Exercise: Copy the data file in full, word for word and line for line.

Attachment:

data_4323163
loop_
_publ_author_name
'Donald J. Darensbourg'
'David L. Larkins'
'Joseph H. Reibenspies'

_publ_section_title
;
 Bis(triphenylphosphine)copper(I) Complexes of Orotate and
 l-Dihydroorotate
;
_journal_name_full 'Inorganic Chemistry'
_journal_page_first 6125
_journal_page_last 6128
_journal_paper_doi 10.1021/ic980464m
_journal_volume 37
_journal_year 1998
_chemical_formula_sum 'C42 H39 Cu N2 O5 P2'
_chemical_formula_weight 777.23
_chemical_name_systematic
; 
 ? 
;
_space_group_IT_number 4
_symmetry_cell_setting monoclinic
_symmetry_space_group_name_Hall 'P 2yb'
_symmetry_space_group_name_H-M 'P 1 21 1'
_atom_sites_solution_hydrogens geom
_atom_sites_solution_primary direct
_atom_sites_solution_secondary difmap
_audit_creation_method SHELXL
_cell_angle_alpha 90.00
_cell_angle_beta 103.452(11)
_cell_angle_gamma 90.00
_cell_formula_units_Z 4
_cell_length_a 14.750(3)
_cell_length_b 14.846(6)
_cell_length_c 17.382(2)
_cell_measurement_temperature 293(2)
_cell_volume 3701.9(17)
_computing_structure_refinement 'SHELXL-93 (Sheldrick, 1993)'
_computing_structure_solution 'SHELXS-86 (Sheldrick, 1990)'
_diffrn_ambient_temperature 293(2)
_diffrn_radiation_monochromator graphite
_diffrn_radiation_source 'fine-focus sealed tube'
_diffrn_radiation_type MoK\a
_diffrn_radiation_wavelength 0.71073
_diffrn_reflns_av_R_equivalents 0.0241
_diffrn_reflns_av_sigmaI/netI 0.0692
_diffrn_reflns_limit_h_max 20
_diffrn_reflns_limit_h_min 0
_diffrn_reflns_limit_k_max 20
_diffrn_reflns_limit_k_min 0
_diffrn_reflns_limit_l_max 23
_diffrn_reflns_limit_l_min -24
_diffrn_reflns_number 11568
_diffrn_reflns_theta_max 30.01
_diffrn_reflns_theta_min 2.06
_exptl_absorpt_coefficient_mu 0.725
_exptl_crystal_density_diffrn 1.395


data_4323163
loop_
_publ_author_name
'Donald J. Darensbourg'
'David L. Larkins'
'Joseph H. Reibenspies'

_publ_section_title
;
 Bis(triphenylphosphine)copper(I) Complexes of Orotate and
 l-Dihydroorotate
;
_journal_name_full 'Inorganic Chemistry'
_journal_page_first 6125
_journal_page_last 6128
_journal_paper_doi 10.1021/ic980464m
_journal_volume 37
_journal_year 1998
_chemical_formula_sum 'C42 H39 Cu N2 O5 P2'
_chemical_formula_weight 777.23
_chemical_name_systematic
; 
 ? 
;
_space_group_IT_number 4
_symmetry_cell_setting monoclinic
_symmetry_space_group_name_Hall 'P 2yb'
_symmetry_space_group_name_H-M 'P 1 21 1'
_atom_sites_solution_hydrogens geom
_atom_sites_solution_primary direct
_atom_sites_solution_secondary difmap
_audit_creation_method SHELXL
_cell_angle_alpha 90.00
_cell_angle_beta 103.452(11)
_cell_angle_gamma 90.00
_cell_formula_units_Z 4
_cell_length_a 14.750(3)
_cell_length_b 14.846(6)
_cell_length_c 17.382(2)
_cell_measurement_temperature 293(2)
_cell_volume 3701.9(17)
_computing_structure_refinement 'SHELXL-93 (Sheldrick, 1993)'
_computing_structure_solution 'SHELXS-86 (Sheldrick, 1990)'
_diffrn_ambient_temperature 293(2)
_diffrn_radiation_monochromator graphite
_diffrn_radiation_source 'fine-focus sealed tube'
_diffrn_radiation_type MoK\a
_diffrn_radiation_wavelength 0.71073
_diffrn_reflns_av_R_equivalents 0.0241
_diffrn_reflns_av_sigmaI/netI 0.0692
_diffrn_reflns_limit_h_max 20
_diffrn_reflns_limit_h_min 0
_diffrn_reflns_limit_k_max 20
_diffrn_reflns_limit_k_min 0
_diffrn_reflns_limit_l_max 23
_diffrn_reflns_limit_l_min -24
_diffrn_reflns_number 11568
_diffrn_reflns_theta_max 30.01
_diffrn_reflns_theta_min 2.06
_exptl_absorpt_coefficient_mu 0.725
_exptl_crystal_density_diffrn 1.395